Not So Fast: Leverage Your Expertise with Care

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Recently, I had the opportunity to work with several highly motivated board members as part of a review process for an experienced senior leader. My engagement involved the collection of key stakeholder feedback regarding the executive’s leadership presence and effectiveness.

Leading the board task force was the new board chair, an individual with a stellar track record of professional success over many years in several high-profile roles. This was, however, her first in-depth encounter with this industry, despite having held senior leadership and board roles in other business sectors.

executive leadershipMy assumption, when the project got underway, was that the experienced board chair might have some fairly established perspectives in terms of how best to navigate the process. Prepared as I was for some resistance to my ideas, and with my ‘crash helmet’ in place, my first meeting with this individual was quite a surprise.

Instead of the resistance I anticipated, I encountered someone who had the wisdom to realize that a different context may require a different approach than her previous work and experience would have dictated. Her curiosity and openness were both refreshing and admirable.

As the project unfolded, the significant benefits of this ‘open’ approach by the chair became quite obvious. By suspending preconceived ideas and judgement and drawing on her expertise, she asked insightful questions, flagged potential pitfalls and suggested very helpful improvements to the initiative.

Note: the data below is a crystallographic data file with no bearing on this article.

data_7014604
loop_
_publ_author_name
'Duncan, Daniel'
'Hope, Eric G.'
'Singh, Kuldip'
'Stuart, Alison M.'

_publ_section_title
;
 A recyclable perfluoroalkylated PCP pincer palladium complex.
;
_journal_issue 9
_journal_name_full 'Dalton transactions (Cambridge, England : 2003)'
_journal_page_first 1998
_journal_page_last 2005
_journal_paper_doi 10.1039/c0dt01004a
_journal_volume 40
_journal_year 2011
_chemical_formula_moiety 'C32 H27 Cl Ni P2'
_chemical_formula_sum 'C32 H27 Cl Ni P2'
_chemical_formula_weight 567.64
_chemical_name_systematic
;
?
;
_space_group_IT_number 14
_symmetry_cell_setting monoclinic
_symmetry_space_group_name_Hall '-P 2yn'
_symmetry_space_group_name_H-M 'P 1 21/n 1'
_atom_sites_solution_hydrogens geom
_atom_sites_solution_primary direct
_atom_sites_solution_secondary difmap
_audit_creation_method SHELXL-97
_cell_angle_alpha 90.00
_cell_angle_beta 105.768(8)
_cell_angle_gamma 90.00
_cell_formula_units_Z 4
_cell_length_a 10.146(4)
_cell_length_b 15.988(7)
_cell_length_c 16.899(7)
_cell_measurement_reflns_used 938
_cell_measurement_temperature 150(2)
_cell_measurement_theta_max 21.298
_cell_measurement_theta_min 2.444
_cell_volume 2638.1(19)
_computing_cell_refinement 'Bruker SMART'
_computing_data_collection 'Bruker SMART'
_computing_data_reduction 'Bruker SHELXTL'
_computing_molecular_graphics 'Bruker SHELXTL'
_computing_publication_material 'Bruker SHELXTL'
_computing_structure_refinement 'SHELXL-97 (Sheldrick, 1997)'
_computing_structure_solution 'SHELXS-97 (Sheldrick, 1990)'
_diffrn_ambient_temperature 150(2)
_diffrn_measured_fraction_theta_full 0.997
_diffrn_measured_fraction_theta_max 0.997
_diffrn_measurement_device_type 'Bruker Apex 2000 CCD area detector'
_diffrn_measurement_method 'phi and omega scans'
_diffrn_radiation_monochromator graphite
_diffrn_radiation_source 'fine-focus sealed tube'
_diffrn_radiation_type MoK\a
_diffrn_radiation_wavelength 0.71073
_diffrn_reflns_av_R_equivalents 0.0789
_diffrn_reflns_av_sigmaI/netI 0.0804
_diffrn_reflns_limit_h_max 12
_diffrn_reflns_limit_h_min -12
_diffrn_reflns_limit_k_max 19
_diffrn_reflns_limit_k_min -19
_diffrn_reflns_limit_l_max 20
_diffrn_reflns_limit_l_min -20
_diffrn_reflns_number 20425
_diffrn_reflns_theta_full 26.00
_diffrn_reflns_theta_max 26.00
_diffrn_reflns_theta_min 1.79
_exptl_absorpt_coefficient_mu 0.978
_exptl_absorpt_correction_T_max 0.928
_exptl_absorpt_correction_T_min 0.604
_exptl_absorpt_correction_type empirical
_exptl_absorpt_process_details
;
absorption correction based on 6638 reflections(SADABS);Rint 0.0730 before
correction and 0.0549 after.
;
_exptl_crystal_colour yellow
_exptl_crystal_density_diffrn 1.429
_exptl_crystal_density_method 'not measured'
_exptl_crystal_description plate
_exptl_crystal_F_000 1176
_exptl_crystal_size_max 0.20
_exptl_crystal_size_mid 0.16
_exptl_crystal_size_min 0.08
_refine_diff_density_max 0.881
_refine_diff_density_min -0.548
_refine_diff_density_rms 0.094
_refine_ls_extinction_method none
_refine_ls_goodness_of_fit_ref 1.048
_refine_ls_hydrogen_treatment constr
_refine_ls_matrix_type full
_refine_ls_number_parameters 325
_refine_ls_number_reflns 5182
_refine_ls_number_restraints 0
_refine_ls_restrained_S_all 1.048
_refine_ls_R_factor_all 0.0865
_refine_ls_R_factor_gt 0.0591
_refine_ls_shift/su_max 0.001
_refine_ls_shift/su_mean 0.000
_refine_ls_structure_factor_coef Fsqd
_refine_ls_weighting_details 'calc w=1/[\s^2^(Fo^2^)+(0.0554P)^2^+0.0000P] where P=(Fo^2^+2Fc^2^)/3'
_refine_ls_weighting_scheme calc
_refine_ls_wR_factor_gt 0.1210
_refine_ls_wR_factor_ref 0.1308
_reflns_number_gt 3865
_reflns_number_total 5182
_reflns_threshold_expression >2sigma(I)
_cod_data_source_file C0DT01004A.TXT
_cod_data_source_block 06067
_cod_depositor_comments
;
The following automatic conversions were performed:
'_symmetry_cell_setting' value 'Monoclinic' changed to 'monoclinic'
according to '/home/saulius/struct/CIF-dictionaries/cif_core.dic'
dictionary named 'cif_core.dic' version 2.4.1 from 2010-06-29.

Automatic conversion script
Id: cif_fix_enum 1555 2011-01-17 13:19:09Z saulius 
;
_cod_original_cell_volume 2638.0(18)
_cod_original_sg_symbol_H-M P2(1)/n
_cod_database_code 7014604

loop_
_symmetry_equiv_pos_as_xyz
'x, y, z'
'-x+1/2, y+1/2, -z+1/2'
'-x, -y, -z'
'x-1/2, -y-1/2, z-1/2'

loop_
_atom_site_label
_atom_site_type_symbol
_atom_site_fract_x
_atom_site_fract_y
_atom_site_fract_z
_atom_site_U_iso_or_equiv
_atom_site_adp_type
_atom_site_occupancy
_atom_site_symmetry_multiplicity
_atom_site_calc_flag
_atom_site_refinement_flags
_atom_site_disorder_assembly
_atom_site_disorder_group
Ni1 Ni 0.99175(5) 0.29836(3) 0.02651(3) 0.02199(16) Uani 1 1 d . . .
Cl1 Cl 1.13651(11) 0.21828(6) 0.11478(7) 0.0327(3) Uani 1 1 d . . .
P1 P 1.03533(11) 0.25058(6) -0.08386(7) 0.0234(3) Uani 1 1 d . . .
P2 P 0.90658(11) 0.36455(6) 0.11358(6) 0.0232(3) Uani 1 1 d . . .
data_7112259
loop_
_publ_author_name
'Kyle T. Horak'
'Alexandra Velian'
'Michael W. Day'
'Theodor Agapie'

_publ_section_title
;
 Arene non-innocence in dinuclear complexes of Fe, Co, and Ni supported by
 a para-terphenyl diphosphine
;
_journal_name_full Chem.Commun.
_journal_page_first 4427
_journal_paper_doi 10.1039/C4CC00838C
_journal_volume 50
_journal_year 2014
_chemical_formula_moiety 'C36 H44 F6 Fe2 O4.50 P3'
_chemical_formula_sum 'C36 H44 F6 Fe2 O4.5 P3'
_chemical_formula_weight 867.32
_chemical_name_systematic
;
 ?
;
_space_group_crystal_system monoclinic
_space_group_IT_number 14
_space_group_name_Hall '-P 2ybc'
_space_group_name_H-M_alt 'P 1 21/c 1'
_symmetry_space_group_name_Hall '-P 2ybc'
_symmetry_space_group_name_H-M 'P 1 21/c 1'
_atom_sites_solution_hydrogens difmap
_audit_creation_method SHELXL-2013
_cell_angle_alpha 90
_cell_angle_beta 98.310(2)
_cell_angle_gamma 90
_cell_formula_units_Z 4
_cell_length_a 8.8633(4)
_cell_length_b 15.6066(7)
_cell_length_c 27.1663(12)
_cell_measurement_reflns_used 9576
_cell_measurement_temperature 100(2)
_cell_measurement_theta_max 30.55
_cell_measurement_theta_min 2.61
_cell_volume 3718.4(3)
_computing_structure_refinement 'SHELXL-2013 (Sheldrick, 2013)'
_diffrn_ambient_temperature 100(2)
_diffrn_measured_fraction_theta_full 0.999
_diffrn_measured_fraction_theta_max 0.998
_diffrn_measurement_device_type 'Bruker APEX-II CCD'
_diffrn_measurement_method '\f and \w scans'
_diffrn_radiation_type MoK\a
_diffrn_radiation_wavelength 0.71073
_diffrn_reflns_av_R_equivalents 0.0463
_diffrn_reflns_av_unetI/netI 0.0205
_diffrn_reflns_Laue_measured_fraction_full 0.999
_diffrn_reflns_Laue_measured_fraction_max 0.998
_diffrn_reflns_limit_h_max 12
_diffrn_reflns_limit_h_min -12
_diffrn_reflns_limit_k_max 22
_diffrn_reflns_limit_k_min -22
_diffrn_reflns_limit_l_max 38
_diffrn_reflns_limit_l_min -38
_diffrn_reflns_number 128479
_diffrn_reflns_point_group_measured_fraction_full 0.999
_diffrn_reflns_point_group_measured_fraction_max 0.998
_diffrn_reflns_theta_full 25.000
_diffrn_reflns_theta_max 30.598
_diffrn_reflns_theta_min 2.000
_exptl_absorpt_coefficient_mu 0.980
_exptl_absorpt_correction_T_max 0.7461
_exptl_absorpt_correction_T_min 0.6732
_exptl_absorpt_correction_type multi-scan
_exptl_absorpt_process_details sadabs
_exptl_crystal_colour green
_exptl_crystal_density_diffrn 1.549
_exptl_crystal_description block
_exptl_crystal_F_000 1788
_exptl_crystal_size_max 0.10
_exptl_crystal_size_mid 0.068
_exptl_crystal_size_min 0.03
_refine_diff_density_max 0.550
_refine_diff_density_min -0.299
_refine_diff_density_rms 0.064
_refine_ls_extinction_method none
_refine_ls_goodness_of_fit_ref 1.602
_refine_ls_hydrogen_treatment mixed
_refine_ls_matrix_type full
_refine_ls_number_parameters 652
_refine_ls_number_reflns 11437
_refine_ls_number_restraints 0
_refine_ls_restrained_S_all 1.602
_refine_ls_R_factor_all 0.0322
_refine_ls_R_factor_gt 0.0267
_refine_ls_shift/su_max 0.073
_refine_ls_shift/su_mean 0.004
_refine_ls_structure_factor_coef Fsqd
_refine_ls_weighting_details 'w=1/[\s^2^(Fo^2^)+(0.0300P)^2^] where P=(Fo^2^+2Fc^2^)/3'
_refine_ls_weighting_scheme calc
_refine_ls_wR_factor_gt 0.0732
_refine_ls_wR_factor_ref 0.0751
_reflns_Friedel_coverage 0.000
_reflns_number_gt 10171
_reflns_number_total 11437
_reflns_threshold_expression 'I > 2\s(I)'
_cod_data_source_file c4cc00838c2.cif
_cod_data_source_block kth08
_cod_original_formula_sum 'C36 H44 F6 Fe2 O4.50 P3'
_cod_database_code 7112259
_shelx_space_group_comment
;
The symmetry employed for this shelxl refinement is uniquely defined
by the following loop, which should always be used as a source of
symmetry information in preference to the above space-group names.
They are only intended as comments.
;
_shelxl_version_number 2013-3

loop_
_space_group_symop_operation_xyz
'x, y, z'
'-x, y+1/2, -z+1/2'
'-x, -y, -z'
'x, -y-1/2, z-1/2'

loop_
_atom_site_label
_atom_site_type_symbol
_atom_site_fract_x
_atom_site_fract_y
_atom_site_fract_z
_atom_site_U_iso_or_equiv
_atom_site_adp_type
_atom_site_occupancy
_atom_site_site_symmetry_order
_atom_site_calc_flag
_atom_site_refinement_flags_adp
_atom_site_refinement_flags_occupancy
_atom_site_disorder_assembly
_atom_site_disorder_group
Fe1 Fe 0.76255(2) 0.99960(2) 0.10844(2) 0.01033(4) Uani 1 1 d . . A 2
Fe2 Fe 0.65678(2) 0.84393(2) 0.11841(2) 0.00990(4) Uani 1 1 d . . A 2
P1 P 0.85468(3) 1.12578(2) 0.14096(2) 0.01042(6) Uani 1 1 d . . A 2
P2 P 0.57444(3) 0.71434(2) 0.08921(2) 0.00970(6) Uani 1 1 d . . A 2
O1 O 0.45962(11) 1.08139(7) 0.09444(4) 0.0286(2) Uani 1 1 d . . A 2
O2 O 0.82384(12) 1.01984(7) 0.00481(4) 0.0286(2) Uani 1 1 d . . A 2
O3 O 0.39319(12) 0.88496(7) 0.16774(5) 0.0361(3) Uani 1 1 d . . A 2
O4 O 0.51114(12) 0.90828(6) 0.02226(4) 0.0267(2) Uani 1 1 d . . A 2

If you’re a leader with significant experience, the most common temptation is to directly overlay your expertise into a new context. While bringing your ‘A game’ to the table is critical, it’s also important to suspend preconceived notions of how best to carry out a different role, implement a new initiative or address a key challenge.

To be truly effective, here are some key questions you should ask yourself when operating in a different or new context:

1.) Have I encountered this type of situation before?

Determine the similarities of the new context with your previous experience. With a major new initiative, for example, you may know some or many of the people you’ll be working with. The key steps in the project plan may match similar processes that you’ve been involved with in the past. The desired outcomes may parallel previous work that you’ve completed. Take time to jot down these similarities before things get underway.

2.) What’s different about the context this time around?

Whether it’s a new initiative, role, organization or industry, identify the key differences that are apparent from work you’ve done in the past. The people you’re working with, for example, may be new to you. The culture of the team or organization may be quite different from any you’ve previously encountered. Or the business model that ensures steady sales and revenue generation may be novel to you. As with the similarities, make notes of these differences for quick reference.

red flag warning